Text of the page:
Christian Economics Vol. IV, No. 6 [March 11, 1952])
by the Rockefeller Foundation, Professor Bye's Essay in Welfare
Economics, as he styles this work, is neither welfare nor
economics. It is a bland blueprint for a system of "benevolent"
slavery, with the State treating the people like permanently backward
children. The theme runs constantly throughout the book: the consumer – every person – cannot be trusted to run his own life and make
his own decisions. At every turn, he must be guided, harassed,
and commanded by the all-wise State, acting presumably under the
advice of alleged "experts" in the proper procedures
economist cannot presume to impose his own values on his fellowmen;
if he does, he becomes a dictator instead of a scientist. Bye
begins by denying this principle, leaving himself free to attempt
to rearrange consumers' choices by force. He is critical because
in scientific economics "apparently each individual is
presumed to be competent to judge for himself. This narrow approach
will certainly not do." Of course not, especially if
the economist wishes to transform himself into a dictator.
individuals are not ends in themselves, what goals does Bye set
up for our world? It is "the group," "group cohesion,"
"group solidarity," "effective group organization" – these become the ends into which individual human beings must
be fitted. The fitting, of course, must be accomplished by the
State. As a result, Bye makes the amazing statement that individual
happiness is a fairly good thing, because "unless human
beings are happy in their work, they cannot be good producers
or good co-operators; but above all, happiness is essential to
in such an auspicious manner, Bye proceeds to ladle out liberal
doses of dictatorial regulations. Should "we"
permit inequality of incomes, and how much? Certainly, asserts
Bye, there should be a great deal of enforced equality, in order
to promote "group cohesion." "We"
should "divide the social income" (which presumably
has been dumped into some sort of convenient heap for Bye and
the State to divide as they see fit) according to the "principles"
of "a guaranteed minimum," "incentive,"
and "common surplus."
first guarantees everyone a "fair standard of living"
to support group strength; the second doles out a little "incentive"
to the wards so they can produce for the group; and the third
commands that the State take society's "surplus"
income and use it to promote projects for group welfare. The principle
of incentive, incidentally, works "by making the right
to receive income conditional upon performing the duty of producing
correspondingly" – the slave must be forced to work
to recompense his master for his board and keep.
is not surprising that Bye considers collectivism superior to
freedom – or "capitalism." Collectivism can put
Bye's principles into efficient operation, thereby eliminating
the "capitalist" problems of monopoly, income
inequality, competitive wastes, depressions, and unemployment.
Furthermore, collectivism will benefit, rather than hamper, the
consumer, "because there will be no acquisitive advertising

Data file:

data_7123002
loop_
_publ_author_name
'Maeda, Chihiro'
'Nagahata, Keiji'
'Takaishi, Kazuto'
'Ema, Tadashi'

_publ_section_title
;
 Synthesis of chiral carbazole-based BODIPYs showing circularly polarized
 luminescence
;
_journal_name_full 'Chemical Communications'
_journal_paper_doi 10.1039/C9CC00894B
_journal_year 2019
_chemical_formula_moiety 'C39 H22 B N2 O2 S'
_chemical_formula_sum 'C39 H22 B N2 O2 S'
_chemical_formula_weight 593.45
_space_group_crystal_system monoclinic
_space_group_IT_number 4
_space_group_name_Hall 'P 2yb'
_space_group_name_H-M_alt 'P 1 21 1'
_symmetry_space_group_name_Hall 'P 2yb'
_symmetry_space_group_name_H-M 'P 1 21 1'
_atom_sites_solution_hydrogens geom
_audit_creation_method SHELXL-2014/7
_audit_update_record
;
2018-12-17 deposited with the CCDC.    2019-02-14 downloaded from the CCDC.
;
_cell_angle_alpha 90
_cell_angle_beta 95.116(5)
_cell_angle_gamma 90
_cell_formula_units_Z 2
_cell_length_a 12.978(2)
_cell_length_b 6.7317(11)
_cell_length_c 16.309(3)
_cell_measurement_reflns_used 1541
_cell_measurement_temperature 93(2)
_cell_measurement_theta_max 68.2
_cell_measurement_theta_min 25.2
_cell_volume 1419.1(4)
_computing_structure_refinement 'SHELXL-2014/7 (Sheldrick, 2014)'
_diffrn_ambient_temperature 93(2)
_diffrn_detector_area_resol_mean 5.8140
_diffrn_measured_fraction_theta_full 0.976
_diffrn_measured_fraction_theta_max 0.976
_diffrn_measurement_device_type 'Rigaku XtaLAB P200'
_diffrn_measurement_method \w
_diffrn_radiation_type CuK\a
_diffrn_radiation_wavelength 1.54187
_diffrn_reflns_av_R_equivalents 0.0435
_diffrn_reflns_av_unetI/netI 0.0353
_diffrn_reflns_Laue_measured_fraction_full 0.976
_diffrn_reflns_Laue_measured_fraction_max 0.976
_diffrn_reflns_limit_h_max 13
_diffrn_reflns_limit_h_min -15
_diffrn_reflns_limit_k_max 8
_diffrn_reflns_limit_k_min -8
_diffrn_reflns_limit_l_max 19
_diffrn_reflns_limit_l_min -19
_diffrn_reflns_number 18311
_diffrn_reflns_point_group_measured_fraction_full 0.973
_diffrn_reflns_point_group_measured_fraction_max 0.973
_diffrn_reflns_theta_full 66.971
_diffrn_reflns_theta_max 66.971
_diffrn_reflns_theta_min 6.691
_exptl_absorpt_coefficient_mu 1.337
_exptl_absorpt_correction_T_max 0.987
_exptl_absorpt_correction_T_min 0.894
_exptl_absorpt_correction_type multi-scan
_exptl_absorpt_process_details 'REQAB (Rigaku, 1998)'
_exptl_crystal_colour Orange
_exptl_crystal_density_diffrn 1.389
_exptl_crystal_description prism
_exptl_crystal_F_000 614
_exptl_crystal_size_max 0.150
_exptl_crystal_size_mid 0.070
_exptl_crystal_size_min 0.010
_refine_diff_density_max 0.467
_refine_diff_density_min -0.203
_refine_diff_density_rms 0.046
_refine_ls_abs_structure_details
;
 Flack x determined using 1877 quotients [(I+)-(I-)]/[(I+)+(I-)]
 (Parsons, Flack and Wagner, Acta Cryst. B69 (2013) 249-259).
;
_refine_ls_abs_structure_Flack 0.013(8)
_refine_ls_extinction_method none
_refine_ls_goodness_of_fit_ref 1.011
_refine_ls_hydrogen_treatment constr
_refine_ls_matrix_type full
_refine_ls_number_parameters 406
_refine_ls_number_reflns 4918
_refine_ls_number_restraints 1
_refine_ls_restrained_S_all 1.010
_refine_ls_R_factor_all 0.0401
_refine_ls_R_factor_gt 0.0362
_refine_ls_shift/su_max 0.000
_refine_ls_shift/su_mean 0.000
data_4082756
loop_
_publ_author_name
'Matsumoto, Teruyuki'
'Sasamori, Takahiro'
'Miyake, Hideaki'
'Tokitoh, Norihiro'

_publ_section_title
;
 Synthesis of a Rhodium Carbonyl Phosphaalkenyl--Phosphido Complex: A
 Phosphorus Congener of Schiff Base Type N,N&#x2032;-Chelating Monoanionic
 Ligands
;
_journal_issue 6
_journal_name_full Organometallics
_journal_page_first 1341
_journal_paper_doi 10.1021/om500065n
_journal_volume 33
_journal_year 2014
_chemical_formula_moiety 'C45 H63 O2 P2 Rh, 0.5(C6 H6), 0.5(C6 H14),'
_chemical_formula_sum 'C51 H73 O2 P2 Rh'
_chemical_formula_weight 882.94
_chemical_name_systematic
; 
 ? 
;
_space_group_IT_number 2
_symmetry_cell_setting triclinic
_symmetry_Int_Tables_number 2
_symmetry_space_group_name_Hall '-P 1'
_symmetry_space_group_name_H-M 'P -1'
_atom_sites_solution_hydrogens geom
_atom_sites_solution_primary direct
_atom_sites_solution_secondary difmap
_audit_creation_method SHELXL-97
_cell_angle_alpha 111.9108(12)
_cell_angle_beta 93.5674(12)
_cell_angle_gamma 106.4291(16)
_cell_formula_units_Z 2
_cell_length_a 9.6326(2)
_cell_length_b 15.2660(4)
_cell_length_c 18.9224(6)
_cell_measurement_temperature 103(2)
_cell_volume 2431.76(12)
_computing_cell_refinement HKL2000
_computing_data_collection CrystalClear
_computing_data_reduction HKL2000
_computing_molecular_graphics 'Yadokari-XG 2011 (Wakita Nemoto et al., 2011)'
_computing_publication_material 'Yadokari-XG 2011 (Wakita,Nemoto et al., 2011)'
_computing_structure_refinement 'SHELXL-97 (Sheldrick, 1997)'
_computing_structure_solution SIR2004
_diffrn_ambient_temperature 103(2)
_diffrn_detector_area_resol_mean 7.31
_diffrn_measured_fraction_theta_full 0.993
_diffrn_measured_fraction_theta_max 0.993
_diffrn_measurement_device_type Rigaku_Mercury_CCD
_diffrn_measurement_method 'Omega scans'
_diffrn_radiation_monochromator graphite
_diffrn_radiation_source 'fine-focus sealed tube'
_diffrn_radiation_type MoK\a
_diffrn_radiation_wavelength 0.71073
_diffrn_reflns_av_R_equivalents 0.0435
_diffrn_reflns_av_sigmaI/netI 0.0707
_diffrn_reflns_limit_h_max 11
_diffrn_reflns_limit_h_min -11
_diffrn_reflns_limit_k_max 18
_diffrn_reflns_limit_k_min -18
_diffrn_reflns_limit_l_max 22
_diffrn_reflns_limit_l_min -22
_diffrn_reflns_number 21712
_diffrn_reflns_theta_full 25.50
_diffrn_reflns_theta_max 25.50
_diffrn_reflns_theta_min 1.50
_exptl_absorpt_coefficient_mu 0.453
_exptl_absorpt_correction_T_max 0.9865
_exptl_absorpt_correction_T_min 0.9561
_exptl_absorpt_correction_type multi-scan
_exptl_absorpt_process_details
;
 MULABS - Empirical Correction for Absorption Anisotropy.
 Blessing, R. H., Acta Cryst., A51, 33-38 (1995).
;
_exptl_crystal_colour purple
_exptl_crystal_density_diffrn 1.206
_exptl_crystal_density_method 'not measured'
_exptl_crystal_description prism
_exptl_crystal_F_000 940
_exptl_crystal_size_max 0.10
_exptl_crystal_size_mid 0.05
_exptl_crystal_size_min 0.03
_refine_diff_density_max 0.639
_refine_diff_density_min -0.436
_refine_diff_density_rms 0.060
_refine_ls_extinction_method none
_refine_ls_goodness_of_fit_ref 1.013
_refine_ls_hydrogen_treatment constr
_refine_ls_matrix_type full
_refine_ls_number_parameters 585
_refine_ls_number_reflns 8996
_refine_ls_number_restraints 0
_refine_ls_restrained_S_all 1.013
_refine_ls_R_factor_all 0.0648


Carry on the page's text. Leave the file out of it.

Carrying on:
to mislead consumers"; instead, the State can "provide
a comprehensive program of consumer education to improve the wisdom
of consumers' choices."
State "because of its long-range view" is far
more able to invest and save than private individuals, and its
statistics enable it to plan the economy far more efficiently.
Bye concludes that "collectivism offers a program for
the systematic reorganization of the whole economic process…such
a system offers the prospect of an economic order in important
respects superior to capitalism."
collectivism with such favor, Bye praises the alleged industrial
and economic achievements of the Soviet Union: "The Soviet
Union found that by forcing the people to curtail their present
consumption…it was possible to arrive in a few years at a stage
of industrialization that might not have been accomplished by
individual saving in less that several generations… Had not World
War II forced the Soviets to turn their industrial power to the
making of munitions, the plants accumulated by the forcible saving
might by now have rewarded the Russian people with a stream of
consumable products that would represent a very marked rise in
their standard of living."
some reason, however, Bye refuses to reward the Nazi and Fascist
states with the honor of being called "collectivist."
"Nazism and fascism were not collectivist systems. They
were manifestations of mass hysteria arising out of economic chaos
under the leadership of mad adventurers." On the other
hand, the tyrannical excesses in Soviet Russia are due to things
"purely Russian," such as absence of industrialism,
no tradition of democracy, and Marxian and other ideological extremes.
Because of political dangers associated with these regimes, Bye
looks more enthusiastically to the slowly evolving collectivism
of Great Britain "with its faculty for wise leadership
and its long tradition of democracy."
he has not doubt of the virtues of the collectivist slave-state.
Yet, in the process of concocting his plans, he has abandoned
economic science and replaced it with a program designed to remake
other people by force in ways which he thinks best. Yet the supreme
irony is that a complete collectivist State could not carry out
its plans because it could not calculate economically. Only free-market
prices permit calculation. Would-be planners are busily foisting
tyranny and poverty on people in pursuit of plans which cannot
~ Jonathon Randolph [Murray N. Rothbard]
N. Rothbard (1926–1995), the founder of modern libertarianism
and the dean of the Austrian School of economics, was the author
Ethics of Liberty and For
a New Liberty and many
other books and articles. He was also academic vice president
of the Ludwig von Mises Institute and the Center for Libertarian
Studies, and the editor – with Lew Rockwell – of The